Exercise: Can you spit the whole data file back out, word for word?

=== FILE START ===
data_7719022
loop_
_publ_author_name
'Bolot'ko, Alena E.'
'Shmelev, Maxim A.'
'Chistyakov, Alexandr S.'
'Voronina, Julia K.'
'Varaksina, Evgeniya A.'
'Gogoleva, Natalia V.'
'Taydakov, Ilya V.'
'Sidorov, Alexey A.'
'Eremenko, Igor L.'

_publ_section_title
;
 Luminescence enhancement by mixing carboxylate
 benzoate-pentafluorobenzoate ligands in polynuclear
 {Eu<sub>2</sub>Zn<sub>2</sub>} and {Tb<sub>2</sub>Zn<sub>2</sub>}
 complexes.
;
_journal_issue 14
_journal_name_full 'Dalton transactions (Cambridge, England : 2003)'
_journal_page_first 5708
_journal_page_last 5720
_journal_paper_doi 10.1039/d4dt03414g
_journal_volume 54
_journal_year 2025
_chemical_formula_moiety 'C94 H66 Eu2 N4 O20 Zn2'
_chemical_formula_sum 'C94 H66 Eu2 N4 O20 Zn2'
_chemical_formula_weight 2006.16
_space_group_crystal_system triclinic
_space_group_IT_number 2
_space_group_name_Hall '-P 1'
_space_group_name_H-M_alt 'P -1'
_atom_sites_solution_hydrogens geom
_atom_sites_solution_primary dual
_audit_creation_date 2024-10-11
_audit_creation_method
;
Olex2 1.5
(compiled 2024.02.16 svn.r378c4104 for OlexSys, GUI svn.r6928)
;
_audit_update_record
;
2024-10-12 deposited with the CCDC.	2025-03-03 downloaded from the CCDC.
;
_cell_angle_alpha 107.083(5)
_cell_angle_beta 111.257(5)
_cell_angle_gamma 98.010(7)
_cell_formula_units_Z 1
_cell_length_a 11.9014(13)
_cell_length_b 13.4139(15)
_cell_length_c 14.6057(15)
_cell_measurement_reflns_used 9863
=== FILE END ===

data_7719022
loop_
_publ_author_name
'Bolot'ko, Alena E.'
'Shmelev, Maxim A.'
'Chistyakov, Alexandr S.'
'Voronina, Julia K.'
'Varaksina, Evgeniya A.'
'Gogoleva, Natalia V.'
'Taydakov, Ilya V.'
'Sidorov, Alexey A.'
'Eremenko, Igor L.'

_publ_section_title
;
 Luminescence enhancement by mixing carboxylate
 benzoate-pentafluorobenzoate ligands in polynuclear
 {Eu<sub>2</sub>Zn<sub>2</sub>} and {Tb<sub>2</sub>Zn<sub>2</sub>}
 complexes.
;
_journal_issue 14
_journal_name_full 'Dalton transactions (Cambridge, England : 2003)'
_journal_page_first 5708
_journal_page_last 5720
_journal_paper_doi 10.1039/d4dt03414g
_journal_volume 54
_journal_year 2025
_chemical_formula_moiety 'C94 H66 Eu2 N4 O20 Zn2'
_chemical_formula_sum 'C94 H66 Eu2 N4 O20 Zn2'
_chemical_formula_weight 2006.16
_space_group_crystal_system triclinic
_space_group_IT_number 2
_space_group_name_Hall '-P 1'
_space_group_name_H-M_alt 'P -1'
_atom_sites_solution_hydrogens geom
_atom_sites_solution_primary dual
_audit_creation_date 2024-10-11
_audit_creation_method
;
Olex2 1.5
(compiled 2024.02.16 svn.r378c4104 for OlexSys, GUI svn.r6928)
;
_audit_update_record
;
2024-10-12 deposited with the CCDC.	2025-03-03 downloaded from the CCDC.
;
_cell_angle_alpha 107.083(5)
_cell_angle_beta 111.257(5)
_cell_angle_gamma 98.010(7)
_cell_formula_units_Z 1
_cell_length_a 11.9014(13)
_cell_length_b 13.4139(15)
_cell_length_c 14.6057(15)
_cell_measurement_reflns_used 9863